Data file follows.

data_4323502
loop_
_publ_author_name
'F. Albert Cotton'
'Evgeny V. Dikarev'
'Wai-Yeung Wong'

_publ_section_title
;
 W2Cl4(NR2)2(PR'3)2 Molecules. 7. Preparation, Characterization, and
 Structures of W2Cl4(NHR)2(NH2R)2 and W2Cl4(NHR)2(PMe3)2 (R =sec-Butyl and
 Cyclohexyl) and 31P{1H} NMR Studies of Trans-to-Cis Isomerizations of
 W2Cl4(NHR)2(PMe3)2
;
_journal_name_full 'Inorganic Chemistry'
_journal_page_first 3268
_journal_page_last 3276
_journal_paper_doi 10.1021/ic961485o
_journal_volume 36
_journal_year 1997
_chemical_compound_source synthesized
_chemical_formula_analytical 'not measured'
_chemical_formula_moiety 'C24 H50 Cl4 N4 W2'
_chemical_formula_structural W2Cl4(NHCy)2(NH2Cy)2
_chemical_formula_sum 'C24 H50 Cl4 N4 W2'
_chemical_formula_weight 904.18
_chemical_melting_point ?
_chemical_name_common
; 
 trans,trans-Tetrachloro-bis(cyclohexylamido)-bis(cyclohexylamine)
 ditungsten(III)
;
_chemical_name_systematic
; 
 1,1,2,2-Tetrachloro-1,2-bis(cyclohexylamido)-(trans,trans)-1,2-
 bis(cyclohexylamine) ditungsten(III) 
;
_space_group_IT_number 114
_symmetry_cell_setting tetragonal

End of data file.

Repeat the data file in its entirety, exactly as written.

data_4323502
loop_
_publ_author_name
'F. Albert Cotton'
'Evgeny V. Dikarev'
'Wai-Yeung Wong'

_publ_section_title
;
 W2Cl4(NR2)2(PR'3)2 Molecules. 7. Preparation, Characterization, and
 Structures of W2Cl4(NHR)2(NH2R)2 and W2Cl4(NHR)2(PMe3)2 (R =sec-Butyl and
 Cyclohexyl) and 31P{1H} NMR Studies of Trans-to-Cis Isomerizations of
 W2Cl4(NHR)2(PMe3)2
;
_journal_name_full 'Inorganic Chemistry'
_journal_page_first 3268
_journal_page_last 3276
_journal_paper_doi 10.1021/ic961485o
_journal_volume 36
_journal_year 1997
_chemical_compound_source synthesized
_chemical_formula_analytical 'not measured'
_chemical_formula_moiety 'C24 H50 Cl4 N4 W2'
_chemical_formula_structural W2Cl4(NHCy)2(NH2Cy)2
_chemical_formula_sum 'C24 H50 Cl4 N4 W2'
_chemical_formula_weight 904.18
_chemical_melting_point ?
_chemical_name_common
; 
 trans,trans-Tetrachloro-bis(cyclohexylamido)-bis(cyclohexylamine)
 ditungsten(III)
;
_chemical_name_systematic
; 
 1,1,2,2-Tetrachloro-1,2-bis(cyclohexylamido)-(trans,trans)-1,2-
 bis(cyclohexylamine) ditungsten(III) 
;
_space_group_IT_number 114
_symmetry_cell_setting tetragonal